This article is reprinted by permission from the September ¹9, 1960 Philadelphia Evening Bulletin of which Mr. Cassidy is Assistant Editor.
The federal trade commission has been very active lately in prosecuting manufacturers who call their products by the wrong name, or make unwarranted claims about what they will do.
More power to it. But who is going to make Senators and Congressmen and bureaucrats live up to similar standards of plain honesty?
Specifically, who is going to make them stop talking about the various Social Security programs as "insurance" programs, and speaking of the contributors’ "rights" to the promised benefits?
The question promises to become a lively one when Congress meets again and takes up anew the question of making health-care for the aged a part of the Social Security system (with a corresponding increase in the nick taken from everyone’s take-home pay).
Over and over, in the rump session just ended, the word "insurance" kept cropping up in the speeches of Senators urging that health-care be put into the Social Security system. They insisted hotly that the aged should get health-care benefits as "a right." They should be able to receive them "with dignity," because "they had paid for them."
This is noble language. Unfortunately, it falls under the head of grossly deceptive language, of a kind that would bring the FTC pouncing down on a manufacturer.
It is charitable to suppose that the Senators and Congressmen who use such language are themselves deceived about the true nature of the Social Security program. It has been spoken of as "insurance" almost from its inception. The word appears in the name of the Old Age and Survivors’ Insurance program.
Social Security Taxes Are Not Insurance Premiums
But it is not insurance. It carries no "rights" to anything except what Congress, from time to time, may grant as a gift. The contributions to it, deducted from pay, are not "insurance premiums," but a tax, pure and simple.
Who says so? The Secretary of Health, Education and Welfare says so. The Solicitor General of the United States says so. Finally, the Supreme Court says so.
In a little noted decision last June 20 the Supreme Court ruled finally on a question which has irked many real insurance men for a quarter-century.
The case was that of Nestor v. Flemming. Ephram Nestor, a Bulgaria-born industrial worker in Los Angeles, was deported in July 1956 to his homeland, as a Communist. He had been a Social Security contributor since 1939 and was drawing old-age benefits when deported.
He drew two monthly checks after his deportation and wanted his benefits restored on the grounds that he "had paid for them."
His theory was that on which most discussion of Social Security is based: that he had been paying money into Social Security which would be held for him and, in his old age, given back with interest. He was wrong, and the brief of the U. S. Solicitor-General, on appeal to the Supreme Court, leaves no excuse for any Senator, Congressman, or bureaucrat ever again to speak so loosely about their product.
"The old-age monthly benefits program which Title II of the Social Security Act establishes is not a federally-administered `insurance’ program," Secretary Flemming declared in this brief.
"The contribution exacted under the Social Security plan," he went on, "is a true tax. It is not comparable to a premium promising the payment of an annuity commencing at a designated age."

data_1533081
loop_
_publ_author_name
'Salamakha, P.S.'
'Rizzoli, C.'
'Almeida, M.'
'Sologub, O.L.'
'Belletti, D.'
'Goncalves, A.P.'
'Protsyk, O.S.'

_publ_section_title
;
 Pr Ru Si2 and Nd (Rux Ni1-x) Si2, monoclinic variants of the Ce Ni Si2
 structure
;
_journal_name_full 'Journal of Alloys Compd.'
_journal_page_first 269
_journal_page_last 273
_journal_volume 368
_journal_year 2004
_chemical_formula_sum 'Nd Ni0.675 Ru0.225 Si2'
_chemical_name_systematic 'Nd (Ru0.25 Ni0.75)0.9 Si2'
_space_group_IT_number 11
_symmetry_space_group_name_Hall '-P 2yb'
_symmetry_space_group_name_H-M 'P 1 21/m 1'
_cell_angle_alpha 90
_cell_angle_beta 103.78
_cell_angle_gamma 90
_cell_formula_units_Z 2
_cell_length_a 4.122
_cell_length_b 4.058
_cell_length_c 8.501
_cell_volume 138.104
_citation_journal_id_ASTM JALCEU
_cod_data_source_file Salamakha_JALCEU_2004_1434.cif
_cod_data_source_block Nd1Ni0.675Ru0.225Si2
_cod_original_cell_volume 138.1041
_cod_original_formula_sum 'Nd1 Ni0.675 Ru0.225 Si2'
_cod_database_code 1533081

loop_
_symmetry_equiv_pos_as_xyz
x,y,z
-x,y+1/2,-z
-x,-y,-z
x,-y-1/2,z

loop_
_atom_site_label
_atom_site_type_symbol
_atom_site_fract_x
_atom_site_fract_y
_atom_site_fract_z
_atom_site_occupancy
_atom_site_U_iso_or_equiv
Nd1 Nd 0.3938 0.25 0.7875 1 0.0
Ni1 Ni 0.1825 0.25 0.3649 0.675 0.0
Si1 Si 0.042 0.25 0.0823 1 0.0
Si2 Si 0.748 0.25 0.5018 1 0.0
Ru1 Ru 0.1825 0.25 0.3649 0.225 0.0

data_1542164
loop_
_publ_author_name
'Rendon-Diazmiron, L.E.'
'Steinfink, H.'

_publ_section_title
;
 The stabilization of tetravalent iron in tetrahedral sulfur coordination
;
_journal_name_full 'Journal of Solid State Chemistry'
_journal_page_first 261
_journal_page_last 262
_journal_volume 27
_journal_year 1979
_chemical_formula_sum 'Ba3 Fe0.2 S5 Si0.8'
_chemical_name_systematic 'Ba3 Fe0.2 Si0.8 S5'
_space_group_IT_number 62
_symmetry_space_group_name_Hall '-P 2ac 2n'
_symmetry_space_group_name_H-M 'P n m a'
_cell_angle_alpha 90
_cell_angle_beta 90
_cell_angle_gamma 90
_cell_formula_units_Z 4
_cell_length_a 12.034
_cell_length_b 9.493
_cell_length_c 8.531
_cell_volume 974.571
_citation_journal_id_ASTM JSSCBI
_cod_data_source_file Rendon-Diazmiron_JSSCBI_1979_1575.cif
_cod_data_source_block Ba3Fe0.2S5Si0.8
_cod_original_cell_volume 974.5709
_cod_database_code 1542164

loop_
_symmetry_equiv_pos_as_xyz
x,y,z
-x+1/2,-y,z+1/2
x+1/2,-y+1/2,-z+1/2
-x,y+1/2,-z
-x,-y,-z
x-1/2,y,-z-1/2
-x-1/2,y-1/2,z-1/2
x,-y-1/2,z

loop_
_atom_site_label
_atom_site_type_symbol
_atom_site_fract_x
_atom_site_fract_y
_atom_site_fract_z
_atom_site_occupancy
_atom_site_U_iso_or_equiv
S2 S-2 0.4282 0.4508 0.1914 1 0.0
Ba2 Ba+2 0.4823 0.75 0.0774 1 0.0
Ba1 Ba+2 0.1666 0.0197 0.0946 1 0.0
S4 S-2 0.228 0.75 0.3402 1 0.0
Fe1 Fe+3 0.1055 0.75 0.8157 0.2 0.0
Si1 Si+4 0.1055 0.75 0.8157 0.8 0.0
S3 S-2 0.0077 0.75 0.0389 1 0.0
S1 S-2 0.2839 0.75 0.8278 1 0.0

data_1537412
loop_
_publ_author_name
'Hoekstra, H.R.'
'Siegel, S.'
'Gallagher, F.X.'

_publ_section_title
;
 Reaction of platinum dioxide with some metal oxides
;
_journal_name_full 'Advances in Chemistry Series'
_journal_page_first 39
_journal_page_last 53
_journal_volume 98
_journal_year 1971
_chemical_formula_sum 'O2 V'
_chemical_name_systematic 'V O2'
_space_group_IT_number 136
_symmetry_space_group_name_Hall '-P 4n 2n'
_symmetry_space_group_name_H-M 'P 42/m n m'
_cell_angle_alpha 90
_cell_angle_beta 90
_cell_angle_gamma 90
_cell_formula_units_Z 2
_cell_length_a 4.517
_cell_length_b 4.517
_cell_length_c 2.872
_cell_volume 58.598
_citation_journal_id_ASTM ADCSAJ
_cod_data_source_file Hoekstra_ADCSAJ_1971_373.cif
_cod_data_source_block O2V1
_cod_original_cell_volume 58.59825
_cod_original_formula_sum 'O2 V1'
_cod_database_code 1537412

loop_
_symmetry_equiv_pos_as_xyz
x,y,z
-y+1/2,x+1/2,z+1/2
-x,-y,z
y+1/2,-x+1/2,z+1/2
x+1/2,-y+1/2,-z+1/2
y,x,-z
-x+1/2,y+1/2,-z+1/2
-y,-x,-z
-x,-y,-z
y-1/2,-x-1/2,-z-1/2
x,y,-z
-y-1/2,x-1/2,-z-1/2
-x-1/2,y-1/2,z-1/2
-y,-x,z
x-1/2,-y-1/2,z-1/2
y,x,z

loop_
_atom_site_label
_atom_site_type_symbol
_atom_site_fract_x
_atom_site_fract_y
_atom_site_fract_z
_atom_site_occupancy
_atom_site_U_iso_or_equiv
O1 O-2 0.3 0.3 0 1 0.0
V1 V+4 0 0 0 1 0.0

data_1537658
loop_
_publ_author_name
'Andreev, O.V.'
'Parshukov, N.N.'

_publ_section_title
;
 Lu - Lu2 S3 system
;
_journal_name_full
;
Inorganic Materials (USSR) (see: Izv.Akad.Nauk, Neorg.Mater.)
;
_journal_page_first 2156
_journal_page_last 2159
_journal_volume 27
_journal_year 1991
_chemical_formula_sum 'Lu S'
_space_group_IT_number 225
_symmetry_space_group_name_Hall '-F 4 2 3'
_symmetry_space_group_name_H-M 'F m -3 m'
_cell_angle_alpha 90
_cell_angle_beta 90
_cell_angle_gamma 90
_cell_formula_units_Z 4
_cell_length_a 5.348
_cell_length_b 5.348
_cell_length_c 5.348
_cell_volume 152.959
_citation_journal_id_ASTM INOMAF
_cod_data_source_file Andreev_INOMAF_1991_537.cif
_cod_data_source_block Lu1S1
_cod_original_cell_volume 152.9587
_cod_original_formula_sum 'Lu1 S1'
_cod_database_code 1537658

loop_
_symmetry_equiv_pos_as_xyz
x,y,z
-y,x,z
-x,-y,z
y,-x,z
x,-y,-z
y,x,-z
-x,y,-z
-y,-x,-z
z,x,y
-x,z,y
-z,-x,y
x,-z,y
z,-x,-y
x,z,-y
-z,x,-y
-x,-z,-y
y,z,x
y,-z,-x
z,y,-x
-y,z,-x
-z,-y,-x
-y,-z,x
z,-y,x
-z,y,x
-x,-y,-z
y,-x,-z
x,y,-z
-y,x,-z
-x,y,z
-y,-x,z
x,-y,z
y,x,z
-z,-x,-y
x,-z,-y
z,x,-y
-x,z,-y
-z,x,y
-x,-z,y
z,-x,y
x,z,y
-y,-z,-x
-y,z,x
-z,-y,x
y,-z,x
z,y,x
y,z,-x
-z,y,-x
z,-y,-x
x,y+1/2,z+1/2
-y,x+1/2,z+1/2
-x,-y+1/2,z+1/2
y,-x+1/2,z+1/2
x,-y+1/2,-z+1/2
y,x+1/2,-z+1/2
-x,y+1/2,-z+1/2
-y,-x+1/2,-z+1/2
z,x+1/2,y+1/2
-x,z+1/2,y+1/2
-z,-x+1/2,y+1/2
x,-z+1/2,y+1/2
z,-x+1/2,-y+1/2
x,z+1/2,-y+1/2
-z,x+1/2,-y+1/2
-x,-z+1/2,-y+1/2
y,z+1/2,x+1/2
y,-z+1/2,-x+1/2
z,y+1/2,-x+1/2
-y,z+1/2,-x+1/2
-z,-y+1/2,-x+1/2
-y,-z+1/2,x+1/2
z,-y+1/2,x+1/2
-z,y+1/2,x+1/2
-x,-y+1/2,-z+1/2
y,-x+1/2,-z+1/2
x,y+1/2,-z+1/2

The Solicitor-General presented this version to the Supreme Court to explain why Nestor had no "right" to any benefits, and went on to say:
"The ‘Trust Fund’ from which OASI benefits are paid is maintained by annual appropriations made by Congress…. Unlike private insurance companies, which essentially require reserves equal to the present value of all benefits, the Social Security program needs no such reserves, since it is assured of continuing participation through the exaction of taxes…. The beneficiary or prospective beneficiary acquires no interest in the fund itself."
Insurance companies, of course, are required by law to charge premiums ample to cover the benefits promised, and give a binding contract with firmly established rights. Many people in the insurance field who deal directly with the public and know firsthand how the public interprets Social Security language have long been vexed by the loose use of insurance terminology. Some highly-regarded actuaries, too, are horrified by the pretense that Social Security contributions are scientifically calculated, as with genuine insurance, to cover the promised benefits.
Albert C. Adams of Philadelphia, past president of the National Association of Life Underwriters and chairman since 1952 of the Association’s Social Security committee, has long been a leader in the fight to insist that the government stop the improper use of language in referring to the Social Security program, and expects to redouble his efforts in the light of the Supreme Court’s clear decision.
"In the business community," he says, "truth in advertising is enforced to permit the public fairly to make up its collective mind as to the wisdom of patronizing the advertiser.
"In governmental matters, truth in advertising will like-wise permit the public fairly to make up its mind as to the wisdom of retaining or expanding, or restricting, existing legislation. It is as patently unfair for a governmental agency to expand on the basis of false and misleading advertising as it is for a business competitor to expand on the same sort of misrepresentations."
The people have to bear their own responsibilities. There is no
method by which that burden can be shifted to the government.
July 4, 1926